By Renita D. Young (Article originally published on thegrio.com.)
CHICAGO—As the nation’s capitol transforms back into the 1963 March on Washington for Freedom and Jobs, Chicagoans reflect on the historic event 50 years ago and how it feels to have a “hometown son” in the White House as they prepare to mark the day in their own way.
TheGrio spoke with three local civil rights leaders who all had a function in the March on Washington. While only one of them traveled to Washington D.C. for the march, the others found creative ways to keep the movement alive and contribute the best way they knew how.
As a student at Loyola University, Robert T. Starks, now 69, helped raise funds for Chicagoans to travel to Washington, D.C. “I went door to door raising money to get people to pay for transportation,” he said. “I did not go, because classes were starting around the same time. I really regret that.” Twenty-five years later, after becoming a political science professor and editor of a magazine, Starks helped organize the Million Man March
Thomas Todd, 73, was a law school student at the time and had to make the tough decision of whether to get involved and possibly get arrested, which would potentially stunt his career as a lawyer or fight for civil rights systemically as a lawyer. He chose the latter.
“On August 28, 1963, I was sworn into the Louisiana Supreme Court, got my license on that day,” Todd said. “I had made a decision two years earlier that I would stay in law school, get the license to practice law, then try to make whatever contribution I could, because at that time, we just didn’t have that many black lawyers.”
While he was in law school in Louisiana at the time, Todd said he and a group of other law students worked with the lawyers who handled cases for students who staged the momentous sit-in at a Baton Rouge restaurant attempting to integrate white-only lunch counters. Twenty years later, becoming a federal prosecutor who practiced constitution and civil rights law dealing, Todd worked with other civil rights veterans to organize the 20th anniversary of the march in Washington D.C.
While Starks and Todd were taking classes, then 31-year-old single mother of small children and newspaper editor Brenetta Howell Barrett made the trek to the Washington D. C. march. After organizing and recruiting people from Chicago’s West Side to attend, Barrett, 81, said during the trip to Washington, D.C., “There was a lot of singing, a lot of communication and camaraderie on the train. People were meeting new people and just talking about the trip for people who had never been to Washington, and in some cases, some people who had never really been outside of the city of Chicago.”
Starks, Todd and Barrett are all on program for the DuSable Museum of African American History’s March on Washington re-enactment on Saturday, at which Barrett will be awarded the 2013 Women’s Fighter for Freedom award.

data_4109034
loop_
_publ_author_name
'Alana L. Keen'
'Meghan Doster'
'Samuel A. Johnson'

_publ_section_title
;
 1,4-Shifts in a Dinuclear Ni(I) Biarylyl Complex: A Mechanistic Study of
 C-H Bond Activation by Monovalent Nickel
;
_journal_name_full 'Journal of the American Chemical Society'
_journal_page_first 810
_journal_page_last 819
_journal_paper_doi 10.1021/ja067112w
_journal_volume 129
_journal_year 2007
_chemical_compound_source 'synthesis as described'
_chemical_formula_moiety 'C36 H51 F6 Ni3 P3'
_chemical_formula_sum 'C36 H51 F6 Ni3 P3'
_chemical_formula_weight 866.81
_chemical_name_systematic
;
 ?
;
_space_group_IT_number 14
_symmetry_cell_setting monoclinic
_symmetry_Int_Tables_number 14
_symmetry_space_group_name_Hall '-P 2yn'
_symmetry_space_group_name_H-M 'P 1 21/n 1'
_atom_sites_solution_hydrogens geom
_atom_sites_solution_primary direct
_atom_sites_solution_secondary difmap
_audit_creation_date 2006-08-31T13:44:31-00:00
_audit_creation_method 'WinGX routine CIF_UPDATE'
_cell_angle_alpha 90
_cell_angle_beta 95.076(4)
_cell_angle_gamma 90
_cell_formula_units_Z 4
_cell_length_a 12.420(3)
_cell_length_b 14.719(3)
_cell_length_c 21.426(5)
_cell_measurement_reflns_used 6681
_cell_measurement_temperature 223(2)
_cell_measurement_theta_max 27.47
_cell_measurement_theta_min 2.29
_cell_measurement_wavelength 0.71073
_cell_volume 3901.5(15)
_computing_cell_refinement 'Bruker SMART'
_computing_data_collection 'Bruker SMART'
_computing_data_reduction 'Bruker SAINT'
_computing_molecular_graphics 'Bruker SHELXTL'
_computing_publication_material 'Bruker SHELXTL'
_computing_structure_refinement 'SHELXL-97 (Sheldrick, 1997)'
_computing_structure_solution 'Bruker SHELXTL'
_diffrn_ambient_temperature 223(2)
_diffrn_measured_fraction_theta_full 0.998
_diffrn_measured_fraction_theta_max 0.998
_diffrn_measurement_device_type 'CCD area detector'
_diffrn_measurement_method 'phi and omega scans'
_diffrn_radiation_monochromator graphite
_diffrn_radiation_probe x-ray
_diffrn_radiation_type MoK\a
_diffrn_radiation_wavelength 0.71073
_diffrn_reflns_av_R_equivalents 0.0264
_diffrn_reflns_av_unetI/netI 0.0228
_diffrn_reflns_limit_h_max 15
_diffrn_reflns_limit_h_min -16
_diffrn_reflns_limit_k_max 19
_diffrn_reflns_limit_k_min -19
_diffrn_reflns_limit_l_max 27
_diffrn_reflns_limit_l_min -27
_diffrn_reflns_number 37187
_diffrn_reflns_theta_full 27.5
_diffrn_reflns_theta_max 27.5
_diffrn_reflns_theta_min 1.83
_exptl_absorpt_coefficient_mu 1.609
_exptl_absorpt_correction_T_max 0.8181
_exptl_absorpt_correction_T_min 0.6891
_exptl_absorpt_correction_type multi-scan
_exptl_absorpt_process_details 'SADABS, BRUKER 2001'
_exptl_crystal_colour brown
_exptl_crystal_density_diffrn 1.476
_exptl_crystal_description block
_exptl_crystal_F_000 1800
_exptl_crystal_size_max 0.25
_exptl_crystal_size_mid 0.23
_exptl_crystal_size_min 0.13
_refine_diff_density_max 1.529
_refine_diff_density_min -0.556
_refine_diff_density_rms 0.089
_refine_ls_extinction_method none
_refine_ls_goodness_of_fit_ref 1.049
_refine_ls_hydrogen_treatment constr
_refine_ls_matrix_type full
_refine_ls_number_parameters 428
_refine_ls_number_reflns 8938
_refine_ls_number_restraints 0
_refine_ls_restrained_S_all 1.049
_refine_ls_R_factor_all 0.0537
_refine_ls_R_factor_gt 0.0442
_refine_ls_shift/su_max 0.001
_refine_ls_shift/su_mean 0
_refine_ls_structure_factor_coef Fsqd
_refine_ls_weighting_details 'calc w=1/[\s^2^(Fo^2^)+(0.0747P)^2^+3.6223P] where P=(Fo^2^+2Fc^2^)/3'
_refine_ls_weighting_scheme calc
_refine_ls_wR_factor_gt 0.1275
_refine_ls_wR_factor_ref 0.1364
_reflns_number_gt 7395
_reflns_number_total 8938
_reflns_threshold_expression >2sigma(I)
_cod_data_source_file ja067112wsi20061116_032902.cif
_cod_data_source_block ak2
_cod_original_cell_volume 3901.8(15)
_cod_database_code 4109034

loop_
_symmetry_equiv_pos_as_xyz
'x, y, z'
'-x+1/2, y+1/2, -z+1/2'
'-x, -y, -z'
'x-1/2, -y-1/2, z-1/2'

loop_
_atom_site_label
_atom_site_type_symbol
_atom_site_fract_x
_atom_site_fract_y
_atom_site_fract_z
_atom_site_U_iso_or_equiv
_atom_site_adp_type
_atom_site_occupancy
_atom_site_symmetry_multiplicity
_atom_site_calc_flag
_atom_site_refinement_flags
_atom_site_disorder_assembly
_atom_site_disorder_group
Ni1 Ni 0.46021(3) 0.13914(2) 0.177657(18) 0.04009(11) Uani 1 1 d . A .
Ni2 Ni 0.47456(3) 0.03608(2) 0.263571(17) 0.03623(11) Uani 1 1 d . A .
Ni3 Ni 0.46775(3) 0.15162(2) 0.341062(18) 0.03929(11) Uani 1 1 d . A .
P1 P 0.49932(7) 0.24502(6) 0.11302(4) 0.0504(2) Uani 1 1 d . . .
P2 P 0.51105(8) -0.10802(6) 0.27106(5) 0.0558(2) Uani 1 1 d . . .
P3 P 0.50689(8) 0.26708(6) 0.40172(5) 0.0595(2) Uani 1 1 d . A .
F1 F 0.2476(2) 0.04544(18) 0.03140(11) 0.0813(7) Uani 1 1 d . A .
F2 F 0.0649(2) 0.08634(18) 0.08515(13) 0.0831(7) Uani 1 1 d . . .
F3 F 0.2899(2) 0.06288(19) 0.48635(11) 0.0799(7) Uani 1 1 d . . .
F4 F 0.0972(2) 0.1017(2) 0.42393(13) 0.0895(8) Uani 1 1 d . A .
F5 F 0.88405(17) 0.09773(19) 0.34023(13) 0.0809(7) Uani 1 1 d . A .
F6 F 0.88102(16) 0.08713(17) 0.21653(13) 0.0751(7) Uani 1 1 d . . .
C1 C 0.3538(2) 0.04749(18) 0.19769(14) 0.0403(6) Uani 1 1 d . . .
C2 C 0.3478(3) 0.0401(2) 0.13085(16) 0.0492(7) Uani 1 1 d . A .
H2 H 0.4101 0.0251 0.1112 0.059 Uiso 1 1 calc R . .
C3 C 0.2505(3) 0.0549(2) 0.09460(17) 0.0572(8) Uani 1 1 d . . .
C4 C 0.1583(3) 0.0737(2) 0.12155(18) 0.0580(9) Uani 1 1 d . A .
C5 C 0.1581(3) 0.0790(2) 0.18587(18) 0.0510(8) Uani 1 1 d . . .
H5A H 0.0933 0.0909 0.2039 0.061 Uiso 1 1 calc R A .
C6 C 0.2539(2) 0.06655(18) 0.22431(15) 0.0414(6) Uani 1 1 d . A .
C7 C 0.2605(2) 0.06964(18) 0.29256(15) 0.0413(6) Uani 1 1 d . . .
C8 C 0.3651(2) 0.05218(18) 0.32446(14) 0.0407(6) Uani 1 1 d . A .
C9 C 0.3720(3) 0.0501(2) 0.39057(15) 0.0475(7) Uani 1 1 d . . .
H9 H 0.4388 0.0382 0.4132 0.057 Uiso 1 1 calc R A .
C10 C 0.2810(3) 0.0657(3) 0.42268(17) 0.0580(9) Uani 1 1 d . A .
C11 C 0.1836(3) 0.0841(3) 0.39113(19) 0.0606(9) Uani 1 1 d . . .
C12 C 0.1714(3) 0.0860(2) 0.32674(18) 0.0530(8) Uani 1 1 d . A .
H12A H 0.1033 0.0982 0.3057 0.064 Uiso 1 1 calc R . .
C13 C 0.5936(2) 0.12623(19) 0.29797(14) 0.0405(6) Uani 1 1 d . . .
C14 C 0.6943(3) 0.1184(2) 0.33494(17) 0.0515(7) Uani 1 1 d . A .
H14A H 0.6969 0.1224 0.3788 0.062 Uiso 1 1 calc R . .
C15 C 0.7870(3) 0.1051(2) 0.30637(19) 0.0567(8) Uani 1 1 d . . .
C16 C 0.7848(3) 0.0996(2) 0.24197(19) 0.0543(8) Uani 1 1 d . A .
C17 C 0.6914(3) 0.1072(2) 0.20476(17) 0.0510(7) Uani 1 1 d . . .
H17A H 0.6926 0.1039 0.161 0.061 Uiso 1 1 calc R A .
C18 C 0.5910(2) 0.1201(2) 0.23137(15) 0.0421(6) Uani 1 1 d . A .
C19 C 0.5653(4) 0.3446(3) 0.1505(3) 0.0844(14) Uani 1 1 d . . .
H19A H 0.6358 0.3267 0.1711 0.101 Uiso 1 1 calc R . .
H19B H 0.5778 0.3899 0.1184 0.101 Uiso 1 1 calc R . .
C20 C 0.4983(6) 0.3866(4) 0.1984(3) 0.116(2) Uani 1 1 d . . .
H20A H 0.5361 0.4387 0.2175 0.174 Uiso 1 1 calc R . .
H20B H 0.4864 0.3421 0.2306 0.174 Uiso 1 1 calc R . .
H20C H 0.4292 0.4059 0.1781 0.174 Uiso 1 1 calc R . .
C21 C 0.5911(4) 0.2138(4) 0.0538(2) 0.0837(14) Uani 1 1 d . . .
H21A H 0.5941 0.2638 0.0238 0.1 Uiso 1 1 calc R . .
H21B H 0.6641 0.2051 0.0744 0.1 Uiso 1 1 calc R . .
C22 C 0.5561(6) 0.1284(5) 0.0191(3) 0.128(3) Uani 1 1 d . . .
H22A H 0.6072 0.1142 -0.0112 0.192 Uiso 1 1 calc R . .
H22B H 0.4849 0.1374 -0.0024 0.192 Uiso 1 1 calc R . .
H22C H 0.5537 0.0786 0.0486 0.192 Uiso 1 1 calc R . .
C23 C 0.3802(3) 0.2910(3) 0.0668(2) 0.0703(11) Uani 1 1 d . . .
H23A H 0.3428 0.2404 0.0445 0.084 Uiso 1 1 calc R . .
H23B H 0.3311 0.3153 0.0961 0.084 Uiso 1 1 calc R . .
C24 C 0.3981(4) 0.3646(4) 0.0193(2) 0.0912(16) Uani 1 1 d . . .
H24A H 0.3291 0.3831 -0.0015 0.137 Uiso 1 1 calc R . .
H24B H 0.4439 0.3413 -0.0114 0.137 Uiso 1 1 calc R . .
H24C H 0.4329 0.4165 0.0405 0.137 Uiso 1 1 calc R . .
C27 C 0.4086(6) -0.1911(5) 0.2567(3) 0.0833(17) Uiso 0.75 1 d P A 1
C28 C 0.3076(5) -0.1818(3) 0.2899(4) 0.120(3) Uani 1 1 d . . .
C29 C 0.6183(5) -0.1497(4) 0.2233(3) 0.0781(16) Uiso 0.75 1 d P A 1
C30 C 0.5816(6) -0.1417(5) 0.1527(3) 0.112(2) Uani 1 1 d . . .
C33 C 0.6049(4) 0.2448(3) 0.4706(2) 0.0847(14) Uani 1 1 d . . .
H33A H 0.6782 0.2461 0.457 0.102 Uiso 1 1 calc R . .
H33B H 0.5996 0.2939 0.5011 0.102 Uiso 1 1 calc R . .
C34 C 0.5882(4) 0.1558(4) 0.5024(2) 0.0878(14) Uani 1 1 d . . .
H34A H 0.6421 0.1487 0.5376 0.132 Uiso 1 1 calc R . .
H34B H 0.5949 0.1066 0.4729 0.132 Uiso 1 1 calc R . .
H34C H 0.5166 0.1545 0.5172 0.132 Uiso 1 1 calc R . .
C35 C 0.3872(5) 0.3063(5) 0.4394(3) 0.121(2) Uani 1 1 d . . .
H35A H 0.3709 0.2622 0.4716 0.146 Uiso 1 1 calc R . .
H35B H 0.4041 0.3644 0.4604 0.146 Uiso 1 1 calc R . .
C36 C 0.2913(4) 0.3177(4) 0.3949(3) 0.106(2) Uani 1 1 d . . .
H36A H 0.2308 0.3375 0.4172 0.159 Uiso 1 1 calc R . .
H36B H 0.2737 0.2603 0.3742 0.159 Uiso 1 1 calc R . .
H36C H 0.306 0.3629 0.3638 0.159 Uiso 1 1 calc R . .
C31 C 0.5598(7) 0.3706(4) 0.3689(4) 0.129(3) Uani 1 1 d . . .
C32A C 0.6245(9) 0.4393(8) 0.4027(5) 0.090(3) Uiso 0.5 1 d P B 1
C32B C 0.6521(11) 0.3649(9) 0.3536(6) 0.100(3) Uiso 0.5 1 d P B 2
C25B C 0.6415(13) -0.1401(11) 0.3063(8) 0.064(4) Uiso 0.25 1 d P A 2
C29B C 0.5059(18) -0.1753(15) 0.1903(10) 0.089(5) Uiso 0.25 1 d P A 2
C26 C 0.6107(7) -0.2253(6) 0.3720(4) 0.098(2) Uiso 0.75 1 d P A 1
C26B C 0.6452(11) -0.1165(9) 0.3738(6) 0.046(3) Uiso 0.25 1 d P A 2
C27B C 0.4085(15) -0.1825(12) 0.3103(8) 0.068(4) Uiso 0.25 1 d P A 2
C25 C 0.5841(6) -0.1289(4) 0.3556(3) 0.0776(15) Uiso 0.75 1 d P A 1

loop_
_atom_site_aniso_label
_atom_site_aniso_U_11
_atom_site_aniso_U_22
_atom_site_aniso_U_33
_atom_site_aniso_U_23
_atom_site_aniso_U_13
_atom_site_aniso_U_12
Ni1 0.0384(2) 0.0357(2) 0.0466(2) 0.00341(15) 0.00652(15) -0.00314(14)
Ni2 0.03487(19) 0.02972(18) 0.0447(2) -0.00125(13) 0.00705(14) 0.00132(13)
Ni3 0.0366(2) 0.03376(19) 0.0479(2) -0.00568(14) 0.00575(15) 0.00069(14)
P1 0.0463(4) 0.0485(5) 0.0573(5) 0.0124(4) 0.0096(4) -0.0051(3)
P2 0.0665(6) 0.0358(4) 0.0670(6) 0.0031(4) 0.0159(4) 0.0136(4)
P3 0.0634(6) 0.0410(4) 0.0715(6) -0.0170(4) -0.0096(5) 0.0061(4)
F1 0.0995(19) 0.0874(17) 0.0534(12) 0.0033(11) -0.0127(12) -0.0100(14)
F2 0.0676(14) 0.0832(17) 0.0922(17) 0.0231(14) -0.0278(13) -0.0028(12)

Putting a 2013 twist on the historic occasion that sparked key anti-discrimination legislation and in accordance with the museum’s 2013 “Do Something” theme, “We are dealing with our local political leaders, activists, councilmen, churches and we’re trying to re-enact and introduce to our younger audience and to people who remember what happened in 1963 and the relevance of what happened in 1963 for issues that are happening in 2013,” explained Sydney Innis, the museum’s manager of public programs.
Much like these leaders’ roles in the March on Washington differed so does their sentiments about Obama’s landmark presidency on the notable commemoration.
Todd said he feels Obama’s presence in the White House during the 50th anniversary of the event that sparked an historic movement is barely symbolic. “I don’t view that as a significant fact in the overall big picture at all, because there are 30 million blacks and Mr. Obama is certainly an African-American, but he has no roots in the black experience,” he said.
Barrett shared, “I think it’s cool to have a president from Chicago in the White House. But that doesn’t mean we have to let up on communicating with him and letting him know what it is that concerns us, and letting him know in a respectful way what our opinions are.
Furthermore, Barrett said, “What he and his family has done is give people internationally a chance to look at an African-American family. I hope that they also look at the different generations who are in the White House.”
“It’s good that he’s a hometown man from Chicago,” Starks said. “While he’s speaking, I hope that he will strike the same kinds of things that Dr. King struck: jobs, voting rights, etc.”
Starks, Todd and Barrett all agree that although several changes have happened to create equality or all, the country still hasn’t come close to completing the original goals of the March on Washington.
Todd noted, “I think that one of the misnomers about the whole thing is that the original march was for jobs and justice, and we’re still having difficulty in both areas.”
“I think we’ve made progress, but I think we have a long way to go. The whole issue of a [post-racial] society is a big farce and one thing that our young people must dispute. We are still living in a racial society in America,” Starks said.
Speaking on specific issues that sprung out of the March on Washington, Barrett said, “I still don’t think there’s enough communication by the general populous with elected officials,” adding that, “It just seems so hard for me to imagine that there’s the intelligence to send people to space and do all kinds of innovative things and lots of things and law enforcement can’t figure out where all these guns are coming from.”